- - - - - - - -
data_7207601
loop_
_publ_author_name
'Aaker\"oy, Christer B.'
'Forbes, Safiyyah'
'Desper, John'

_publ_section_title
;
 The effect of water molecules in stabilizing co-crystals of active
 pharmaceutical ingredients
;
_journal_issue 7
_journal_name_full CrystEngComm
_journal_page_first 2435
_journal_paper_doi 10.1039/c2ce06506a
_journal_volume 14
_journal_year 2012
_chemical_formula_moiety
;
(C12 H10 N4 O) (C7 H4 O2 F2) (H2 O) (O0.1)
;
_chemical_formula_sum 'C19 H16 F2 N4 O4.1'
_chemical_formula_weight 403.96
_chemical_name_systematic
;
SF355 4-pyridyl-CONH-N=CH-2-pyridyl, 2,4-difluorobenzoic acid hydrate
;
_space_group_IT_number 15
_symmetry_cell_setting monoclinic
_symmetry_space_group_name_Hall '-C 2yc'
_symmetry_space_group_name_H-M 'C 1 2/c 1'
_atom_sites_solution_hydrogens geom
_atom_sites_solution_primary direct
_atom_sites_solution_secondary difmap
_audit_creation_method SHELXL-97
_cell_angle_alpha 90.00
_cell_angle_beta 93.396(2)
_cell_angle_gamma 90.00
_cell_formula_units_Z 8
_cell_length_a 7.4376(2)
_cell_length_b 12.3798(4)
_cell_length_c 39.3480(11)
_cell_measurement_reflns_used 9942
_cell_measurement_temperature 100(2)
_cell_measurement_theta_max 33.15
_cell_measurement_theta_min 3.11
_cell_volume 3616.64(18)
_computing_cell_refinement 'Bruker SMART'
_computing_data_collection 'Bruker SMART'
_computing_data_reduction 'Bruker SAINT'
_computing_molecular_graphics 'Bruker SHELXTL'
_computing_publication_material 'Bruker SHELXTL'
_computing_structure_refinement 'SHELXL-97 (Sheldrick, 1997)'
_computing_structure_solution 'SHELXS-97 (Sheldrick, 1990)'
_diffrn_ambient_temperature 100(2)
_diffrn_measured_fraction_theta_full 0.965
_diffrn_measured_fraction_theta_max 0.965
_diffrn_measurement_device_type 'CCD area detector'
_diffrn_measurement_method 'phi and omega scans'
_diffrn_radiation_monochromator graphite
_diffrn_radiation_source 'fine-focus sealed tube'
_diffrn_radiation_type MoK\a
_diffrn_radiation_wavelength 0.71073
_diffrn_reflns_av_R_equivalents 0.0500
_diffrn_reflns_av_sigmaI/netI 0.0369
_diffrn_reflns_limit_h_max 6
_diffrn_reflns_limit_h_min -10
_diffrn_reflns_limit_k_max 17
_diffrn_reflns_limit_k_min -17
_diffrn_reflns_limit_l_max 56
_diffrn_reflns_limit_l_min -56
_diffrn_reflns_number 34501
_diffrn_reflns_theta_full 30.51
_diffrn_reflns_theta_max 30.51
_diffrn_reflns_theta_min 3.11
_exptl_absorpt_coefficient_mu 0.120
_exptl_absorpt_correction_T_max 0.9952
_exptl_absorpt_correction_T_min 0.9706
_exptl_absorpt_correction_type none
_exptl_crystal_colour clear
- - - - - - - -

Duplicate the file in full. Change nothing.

data_7207601
loop_
_publ_author_name
'Aaker\"oy, Christer B.'
'Forbes, Safiyyah'
'Desper, John'

_publ_section_title
;
 The effect of water molecules in stabilizing co-crystals of active
 pharmaceutical ingredients
;
_journal_issue 7
_journal_name_full CrystEngComm
_journal_page_first 2435
_journal_paper_doi 10.1039/c2ce06506a
_journal_volume 14
_journal_year 2012
_chemical_formula_moiety
;
(C12 H10 N4 O) (C7 H4 O2 F2) (H2 O) (O0.1)
;
_chemical_formula_sum 'C19 H16 F2 N4 O4.1'
_chemical_formula_weight 403.96
_chemical_name_systematic
;
SF355 4-pyridyl-CONH-N=CH-2-pyridyl, 2,4-difluorobenzoic acid hydrate
;
_space_group_IT_number 15
_symmetry_cell_setting monoclinic
_symmetry_space_group_name_Hall '-C 2yc'
_symmetry_space_group_name_H-M 'C 1 2/c 1'
_atom_sites_solution_hydrogens geom
_atom_sites_solution_primary direct
_atom_sites_solution_secondary difmap
_audit_creation_method SHELXL-97
_cell_angle_alpha 90.00
_cell_angle_beta 93.396(2)
_cell_angle_gamma 90.00
_cell_formula_units_Z 8
_cell_length_a 7.4376(2)
_cell_length_b 12.3798(4)
_cell_length_c 39.3480(11)
_cell_measurement_reflns_used 9942
_cell_measurement_temperature 100(2)
_cell_measurement_theta_max 33.15
_cell_measurement_theta_min 3.11
_cell_volume 3616.64(18)
_computing_cell_refinement 'Bruker SMART'
_computing_data_collection 'Bruker SMART'
_computing_data_reduction 'Bruker SAINT'
_computing_molecular_graphics 'Bruker SHELXTL'
_computing_publication_material 'Bruker SHELXTL'
_computing_structure_refinement 'SHELXL-97 (Sheldrick, 1997)'
_computing_structure_solution 'SHELXS-97 (Sheldrick, 1990)'
_diffrn_ambient_temperature 100(2)
_diffrn_measured_fraction_theta_full 0.965
_diffrn_measured_fraction_theta_max 0.965
_diffrn_measurement_device_type 'CCD area detector'
_diffrn_measurement_method 'phi and omega scans'
_diffrn_radiation_monochromator graphite
_diffrn_radiation_source 'fine-focus sealed tube'
_diffrn_radiation_type MoK\a
_diffrn_radiation_wavelength 0.71073
_diffrn_reflns_av_R_equivalents 0.0500
_diffrn_reflns_av_sigmaI/netI 0.0369
_diffrn_reflns_limit_h_max 6
_diffrn_reflns_limit_h_min -10
_diffrn_reflns_limit_k_max 17
_diffrn_reflns_limit_k_min -17
_diffrn_reflns_limit_l_max 56
_diffrn_reflns_limit_l_min -56
_diffrn_reflns_number 34501
_diffrn_reflns_theta_full 30.51
_diffrn_reflns_theta_max 30.51
_diffrn_reflns_theta_min 3.11
_exptl_absorpt_coefficient_mu 0.120
_exptl_absorpt_correction_T_max 0.9952
_exptl_absorpt_correction_T_min 0.9706
_exptl_absorpt_correction_type none
_exptl_crystal_colour clear